The oxygen/o2 sensor is an important part of any efficient vehicle. It helps keep the oxygen levels at the exhaust system checked and also contributes to a cleaner and more efficient engine. Because of the essential role of this component in emission control, you must learn all about bad oxygen sensor symptoms.
Getting your car’s emission tests done regularly is one way to determine if there are problems with your oxygen sensor as well as other components of your engine.
What is An Oxygen Sensor and Its Location?
Your vehicle’s oxygen sensor determines the oxygen levels of the exhaust gases that leave the engine. The information that the O2 sensor gathers is needed by the car’s Powertrain Control Module or PCM to find out the accurate air to fuel in your engine.
The oxygen sensor is situated in the exhaust system. This keeps the fuel injection and the engine timing to work seamlessly.
Bad or Failing Sensor Symptoms
If there is something wrong with the oxygen sensor, the internal combustion system will be affected, creating all kinds of engine problems. But luckily, these symptoms are very easy to recognize. Here are some of the most common bad o2 sensor symptoms.
1. Blinking Check Engine Light
One of the most common O2 sensor symptoms is a flashing check engine light. The o2 sensor can influence air and fuel combustion. And if the oxygen sensor finds there is less oxygen from the exhaust gases post-combustion, the engine control system will keep on correcting this.
If the oxygen sensor is broken, the engine control system will overlook this problem, and this can result in poor engine performance. The module will also know that there is a problem with the engine, and this can trigger the check engine light on your car's dashboard. In modern cars with built-in computers, you may find the error code P0172. This code means there is a problem with the oxygen sensor.
2. Rough Idling Engine
Rough idling is when the engine is not steady when the vehicle is parked or when it’s stopped. Normal RPM for an idle engine is 1,000, but if you get 2,000 or 3,000, then you have a rough idling engine. This is another common o2 sensor failure symptom.
Idling may also be a symptom of other car problems. And aside from idling, engine timing will be harder for the control module to fix. When this happens, you will eventually get combustion intervals with misfires.
3. Poor Fuel Economy
If there are air and fuel in the combustion cylinder, there is a higher fuel amount compared to air. This may not be detected by a broken O2 sensor. There will be more fuel burned in the engine than what you need leading to poor fuel economy. You'll be spending more on gas day after day with a bad O2 sensor.
4. Poor Engine Performance
Another oxygen sensor symptom of failure is poor engine performance. When there's a problem with the regular combustion process of your engine, you will eventually get a weaker engine. You will feel this when you're on the road. As you press on the gas, acceleration will become very limited.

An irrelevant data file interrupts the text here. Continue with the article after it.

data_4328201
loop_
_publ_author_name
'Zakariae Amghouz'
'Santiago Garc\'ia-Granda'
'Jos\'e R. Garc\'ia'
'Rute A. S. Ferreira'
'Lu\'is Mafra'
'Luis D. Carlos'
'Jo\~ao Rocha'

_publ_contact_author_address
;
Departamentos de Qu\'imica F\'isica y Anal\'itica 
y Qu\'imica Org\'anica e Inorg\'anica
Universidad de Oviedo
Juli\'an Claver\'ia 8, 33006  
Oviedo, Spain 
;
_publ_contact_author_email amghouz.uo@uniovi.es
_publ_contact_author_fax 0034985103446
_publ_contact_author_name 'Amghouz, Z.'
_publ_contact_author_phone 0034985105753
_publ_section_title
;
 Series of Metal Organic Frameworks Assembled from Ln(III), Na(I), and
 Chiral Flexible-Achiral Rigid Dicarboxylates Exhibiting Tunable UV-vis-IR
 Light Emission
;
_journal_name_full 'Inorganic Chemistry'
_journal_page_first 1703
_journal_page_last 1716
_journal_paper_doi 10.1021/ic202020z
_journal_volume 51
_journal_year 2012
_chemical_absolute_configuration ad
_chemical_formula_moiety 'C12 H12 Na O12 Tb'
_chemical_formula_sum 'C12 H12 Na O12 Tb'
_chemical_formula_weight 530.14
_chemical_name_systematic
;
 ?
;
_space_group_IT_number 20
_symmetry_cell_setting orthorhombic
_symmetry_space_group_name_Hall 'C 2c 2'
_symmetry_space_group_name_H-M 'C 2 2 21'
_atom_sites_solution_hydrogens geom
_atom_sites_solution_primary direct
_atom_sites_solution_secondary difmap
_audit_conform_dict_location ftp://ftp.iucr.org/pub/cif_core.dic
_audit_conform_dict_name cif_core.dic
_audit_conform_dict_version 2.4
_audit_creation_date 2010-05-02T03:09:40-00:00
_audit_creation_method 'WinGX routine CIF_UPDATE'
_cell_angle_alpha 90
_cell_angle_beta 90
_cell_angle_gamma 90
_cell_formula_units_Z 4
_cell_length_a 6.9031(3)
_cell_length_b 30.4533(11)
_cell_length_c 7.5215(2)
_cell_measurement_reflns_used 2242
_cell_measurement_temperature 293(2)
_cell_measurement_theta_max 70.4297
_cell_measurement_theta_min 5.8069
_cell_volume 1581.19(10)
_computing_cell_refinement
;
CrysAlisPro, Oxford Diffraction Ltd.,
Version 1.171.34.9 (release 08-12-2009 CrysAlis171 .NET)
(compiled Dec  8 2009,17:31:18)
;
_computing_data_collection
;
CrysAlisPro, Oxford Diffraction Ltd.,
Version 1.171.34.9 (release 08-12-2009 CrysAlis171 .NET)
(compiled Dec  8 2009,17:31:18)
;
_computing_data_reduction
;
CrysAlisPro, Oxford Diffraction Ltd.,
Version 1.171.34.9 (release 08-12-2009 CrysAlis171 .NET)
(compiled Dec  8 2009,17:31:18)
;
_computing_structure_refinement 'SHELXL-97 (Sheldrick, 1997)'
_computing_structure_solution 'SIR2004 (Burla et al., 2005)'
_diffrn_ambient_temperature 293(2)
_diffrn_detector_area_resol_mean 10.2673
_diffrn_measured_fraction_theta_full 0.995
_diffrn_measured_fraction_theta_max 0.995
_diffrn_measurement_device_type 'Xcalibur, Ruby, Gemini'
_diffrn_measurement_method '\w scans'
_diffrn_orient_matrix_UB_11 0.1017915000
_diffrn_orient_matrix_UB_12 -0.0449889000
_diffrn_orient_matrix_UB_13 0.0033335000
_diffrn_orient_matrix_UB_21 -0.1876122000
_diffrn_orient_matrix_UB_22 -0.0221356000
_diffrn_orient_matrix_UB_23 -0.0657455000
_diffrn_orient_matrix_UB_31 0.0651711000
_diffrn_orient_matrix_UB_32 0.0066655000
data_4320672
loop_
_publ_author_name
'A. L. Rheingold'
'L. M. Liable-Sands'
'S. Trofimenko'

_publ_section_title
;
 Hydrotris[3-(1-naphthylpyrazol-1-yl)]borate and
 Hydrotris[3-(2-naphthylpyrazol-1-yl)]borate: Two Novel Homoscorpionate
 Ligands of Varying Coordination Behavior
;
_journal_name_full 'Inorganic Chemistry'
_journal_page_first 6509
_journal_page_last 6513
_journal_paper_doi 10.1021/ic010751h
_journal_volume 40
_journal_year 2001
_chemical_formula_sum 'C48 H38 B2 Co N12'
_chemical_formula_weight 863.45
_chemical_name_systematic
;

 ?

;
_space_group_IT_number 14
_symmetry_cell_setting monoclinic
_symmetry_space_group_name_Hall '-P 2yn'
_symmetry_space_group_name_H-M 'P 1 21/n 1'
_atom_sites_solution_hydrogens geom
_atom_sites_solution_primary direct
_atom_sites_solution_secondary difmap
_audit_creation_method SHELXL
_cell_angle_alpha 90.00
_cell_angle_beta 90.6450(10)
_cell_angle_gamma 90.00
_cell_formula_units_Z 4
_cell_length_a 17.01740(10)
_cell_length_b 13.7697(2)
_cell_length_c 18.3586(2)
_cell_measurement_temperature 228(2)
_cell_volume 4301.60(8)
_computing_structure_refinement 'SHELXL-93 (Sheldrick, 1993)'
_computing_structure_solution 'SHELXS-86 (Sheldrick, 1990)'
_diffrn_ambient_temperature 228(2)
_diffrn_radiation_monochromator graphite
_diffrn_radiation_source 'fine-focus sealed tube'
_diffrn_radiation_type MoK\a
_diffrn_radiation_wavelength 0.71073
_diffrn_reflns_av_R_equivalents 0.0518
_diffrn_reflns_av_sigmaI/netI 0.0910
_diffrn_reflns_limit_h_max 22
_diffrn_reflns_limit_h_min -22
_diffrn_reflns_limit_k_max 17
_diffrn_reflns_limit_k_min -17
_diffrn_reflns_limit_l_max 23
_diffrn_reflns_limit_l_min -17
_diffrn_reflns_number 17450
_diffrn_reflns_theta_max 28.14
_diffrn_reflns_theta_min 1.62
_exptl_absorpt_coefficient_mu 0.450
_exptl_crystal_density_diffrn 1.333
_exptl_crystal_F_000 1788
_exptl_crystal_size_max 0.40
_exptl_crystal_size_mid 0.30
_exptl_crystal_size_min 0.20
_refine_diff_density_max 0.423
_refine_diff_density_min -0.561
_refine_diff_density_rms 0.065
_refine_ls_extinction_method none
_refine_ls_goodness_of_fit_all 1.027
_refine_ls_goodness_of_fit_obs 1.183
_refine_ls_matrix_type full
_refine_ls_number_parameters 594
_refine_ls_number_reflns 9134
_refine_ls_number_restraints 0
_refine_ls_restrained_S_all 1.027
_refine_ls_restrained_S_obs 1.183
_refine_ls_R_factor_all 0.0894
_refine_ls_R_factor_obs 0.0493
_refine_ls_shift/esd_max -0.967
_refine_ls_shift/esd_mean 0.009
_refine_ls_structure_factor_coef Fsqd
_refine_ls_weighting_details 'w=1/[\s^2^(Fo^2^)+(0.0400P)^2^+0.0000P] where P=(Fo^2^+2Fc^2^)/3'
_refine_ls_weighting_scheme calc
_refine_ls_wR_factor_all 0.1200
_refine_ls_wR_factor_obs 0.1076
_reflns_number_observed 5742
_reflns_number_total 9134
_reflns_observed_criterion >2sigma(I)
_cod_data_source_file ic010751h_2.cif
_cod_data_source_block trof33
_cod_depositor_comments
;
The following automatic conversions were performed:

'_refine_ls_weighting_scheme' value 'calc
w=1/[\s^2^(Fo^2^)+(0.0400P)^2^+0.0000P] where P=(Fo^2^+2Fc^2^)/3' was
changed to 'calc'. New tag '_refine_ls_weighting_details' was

5. Emission Test Failure
The o2 sensor is situated on the manifold of your car’s exhaust system, and thus, it also helps with emission control. If regular emission testing is required in your state or country, your car with a broken oxygen sensor may fail the test.
And you don’t need to wait too long for an emission test. If you suspect that there is something wrong with your car’s oxygen sensor function, take it to a certified car emission testing center in your city or state. The results will determine if you need to have your vehicle checked or your oxygen sensor replaced.
6. That Rotten Egg Smell
If you have a bad o2 sensor, air and fuel ratio readings may not be accurate. There may be too much fuel in the engine, and your car's gas mileage may also be reduced. Excess fuel in your engine can have a sulfuric or rotten egg smell; sometimes, there is black smoke coming from the exhaust. So if you're filling the gas tank often, take note of how much and how often you fill-up. If you're constantly out of gas, then have your car checked by a certified mechanic right away.
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When To Replace The Oxygen Sensor & Replacement Cost
Like most car components, the oxygen sensor may also suffer from wear and tear. Replacing the sensor is necessary to ensure that your vehicle is safe, fuel-efficient, and will perform its best on the road.
If your car was manufactured in the past 15 years, then the sensor must be replaced for every 60,000 to 90,000 miles. As an oxygen sensor wears out, it will be less likely to provide accurate readings. Keeping with your oxygen sensor replacement schedule will help prevent failure and will lower the level of emissions that your car sends into the atmosphere.
The cost of oxygen sensor replacement is from $250 to $400, and this depends on the make and the model of your car. An oxygen sensor cost from $130 to $250. Labor costs may depend on the garage or mechanic, and it is from $120 to $150.
As soon as you see a check engine light and you notice poor gas mileage, we recommend booking a service with a professional car mechanic. You may also ask for a mechanic to come over and fix a broken oxygen sensor at your home or office, but this may cost extra.
As soon as you notice any of these bad oxygen sensor symptoms, have your car checked right away. You may still be able to drive with a broken oxygen sensor, but eventually, your engine will be less efficient, and you’ll be spending more on fuel. It’s best to have your car checked yearly for all engine troubles. This is good for you and good for the environment too.
James is a certified auto technician specializing in commercial vehicles. With 30 years of experience under his belt, James has encountered almost every type of automotive issue there is! Besides his day job at the repair shop, he is also an amateur race car driver.